The Female Athlete Triad - Too Much Exercise and Not Enough Nutrition

Three Related Conditions That Begin With Inadequate Nutritional Intake

female athlete triad
Distance runners may develop female athlete triad. photo (c) Photodisc / Getty Images
The "female athlete triad" is a syndrome of three related conditions generally seen in teen or adult female athletes who aren't meeting their energy requirements, which ultimately leaves them undernourished. The three components of the female athlete triad include:
  1. Energy Deficits or Disordered Eating
  2. Menstrual Irregularities or Amenorrhea
  3. Decreased Bone Density / Osteoporosis)

Who Is at Risk for The Female Athlete Triad?

Those at highest risk for developing the triad include female athletes participating in sports that promote, or emphasize, being thin and lean.
Long-distance runners, cyclists, gymnasts, figure skaters, and dancers are often susceptible to the perceived, and sometimes blatant, pressure to lose weight. The most common risk factors of the triad include:
  • Participating in sports that require weigh-ins
  • Social isolation during sports
  • Perfectionism in the athlete
  • Excessive training and exercise -- particularly endurance exercise
  • Hearing negative comments about the athlete’s weight, weight gain or body shape
  • Controlling parents or coaches who emphasize winning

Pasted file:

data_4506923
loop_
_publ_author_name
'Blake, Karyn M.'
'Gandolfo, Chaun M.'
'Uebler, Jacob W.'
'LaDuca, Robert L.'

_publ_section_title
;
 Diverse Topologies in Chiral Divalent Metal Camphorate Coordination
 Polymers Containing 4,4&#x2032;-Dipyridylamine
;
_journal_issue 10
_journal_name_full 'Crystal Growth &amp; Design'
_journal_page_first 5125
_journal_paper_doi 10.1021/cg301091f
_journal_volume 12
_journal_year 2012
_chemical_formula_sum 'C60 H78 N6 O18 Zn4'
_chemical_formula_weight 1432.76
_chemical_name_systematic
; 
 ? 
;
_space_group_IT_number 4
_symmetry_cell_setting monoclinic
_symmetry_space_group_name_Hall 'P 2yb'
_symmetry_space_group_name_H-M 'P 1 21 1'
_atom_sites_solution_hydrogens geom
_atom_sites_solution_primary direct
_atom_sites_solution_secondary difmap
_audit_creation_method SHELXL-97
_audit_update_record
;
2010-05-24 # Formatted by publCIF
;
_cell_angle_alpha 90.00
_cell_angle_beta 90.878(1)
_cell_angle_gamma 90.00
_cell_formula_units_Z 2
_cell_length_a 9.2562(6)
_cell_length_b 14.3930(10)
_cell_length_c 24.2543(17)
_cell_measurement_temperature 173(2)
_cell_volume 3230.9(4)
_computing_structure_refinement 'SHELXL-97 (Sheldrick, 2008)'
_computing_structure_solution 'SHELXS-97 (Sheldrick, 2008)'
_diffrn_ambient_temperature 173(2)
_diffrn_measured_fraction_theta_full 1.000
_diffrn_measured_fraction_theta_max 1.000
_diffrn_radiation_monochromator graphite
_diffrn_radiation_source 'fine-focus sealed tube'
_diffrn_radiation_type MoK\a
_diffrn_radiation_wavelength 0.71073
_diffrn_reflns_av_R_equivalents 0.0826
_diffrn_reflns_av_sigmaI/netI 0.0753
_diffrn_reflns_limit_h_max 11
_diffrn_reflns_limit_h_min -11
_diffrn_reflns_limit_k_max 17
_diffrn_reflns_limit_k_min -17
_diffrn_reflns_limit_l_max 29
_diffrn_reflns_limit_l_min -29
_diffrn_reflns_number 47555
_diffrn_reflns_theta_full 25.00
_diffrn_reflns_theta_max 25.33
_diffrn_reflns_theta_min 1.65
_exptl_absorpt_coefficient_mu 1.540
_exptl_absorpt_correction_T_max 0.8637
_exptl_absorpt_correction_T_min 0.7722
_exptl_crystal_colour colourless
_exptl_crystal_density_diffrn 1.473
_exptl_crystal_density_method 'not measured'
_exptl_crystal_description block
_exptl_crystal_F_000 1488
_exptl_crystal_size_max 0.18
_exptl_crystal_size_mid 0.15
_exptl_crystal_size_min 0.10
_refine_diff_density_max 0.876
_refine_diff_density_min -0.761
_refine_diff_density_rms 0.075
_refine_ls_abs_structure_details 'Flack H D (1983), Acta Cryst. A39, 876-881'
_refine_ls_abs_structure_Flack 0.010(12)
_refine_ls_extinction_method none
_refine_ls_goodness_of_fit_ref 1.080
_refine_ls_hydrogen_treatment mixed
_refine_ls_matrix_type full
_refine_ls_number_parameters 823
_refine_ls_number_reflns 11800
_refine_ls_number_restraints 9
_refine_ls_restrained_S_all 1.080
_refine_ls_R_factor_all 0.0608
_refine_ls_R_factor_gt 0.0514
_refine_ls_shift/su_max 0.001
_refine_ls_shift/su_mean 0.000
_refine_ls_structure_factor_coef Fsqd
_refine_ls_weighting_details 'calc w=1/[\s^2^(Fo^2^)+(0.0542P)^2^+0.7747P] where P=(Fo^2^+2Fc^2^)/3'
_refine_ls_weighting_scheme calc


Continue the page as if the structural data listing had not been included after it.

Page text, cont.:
Common Signs and Symptoms of the Female Athlete Triad

The warning signs and symptoms of the triad should be recognized as warning signs that something is wrong and should not be ignored. The most common of these include:
  • Irregular or absent menstrual cycles
  • Chronic fatigue
  • Insomnia and sleep disturbance
  • Recurrent stress fractures
  • Frequent or recurrent injuries or illness
  • Routinely restricting calories
  • Obsession with thinness and body image
  • Cold hands and feet

Complications of the Female Athlete Triad

Athletes who strive to reduce body fat by using excessive exercise or calorie restriction often think being thin will help their sports performance. In fact, too little body fat in an athlete significantly reduces sports performance.
But more significantly, too little body fat increases the risk of developing serious and severe health complications.

Nutritional deficiencies, along with fluid and electrolyte imbalances, set up a cascade of effects that involve nearly every system of the body: cardiovascular, endocrine, reproductive, skeletal, gastrointestinal, renal, and central nervous systems.

Inadequate calorie intake leads to a loss of body fat, an irregular or lack of menses (amenorrhea), and a reduction in estrogen levels that eventually leads to bone loss. Decreased bone density then results in increased risk of stress fractures and even osteoporosis).

The most serious complications of the triad include irreversible bone loss, starvation, decreased estrogen production, and sudden death. Research points to energy deficiency as the cause of the cascade of problems. A woman with this triad doesn’t eat enough to meet her energy demands, which puts a tremendous strain on every system of the body.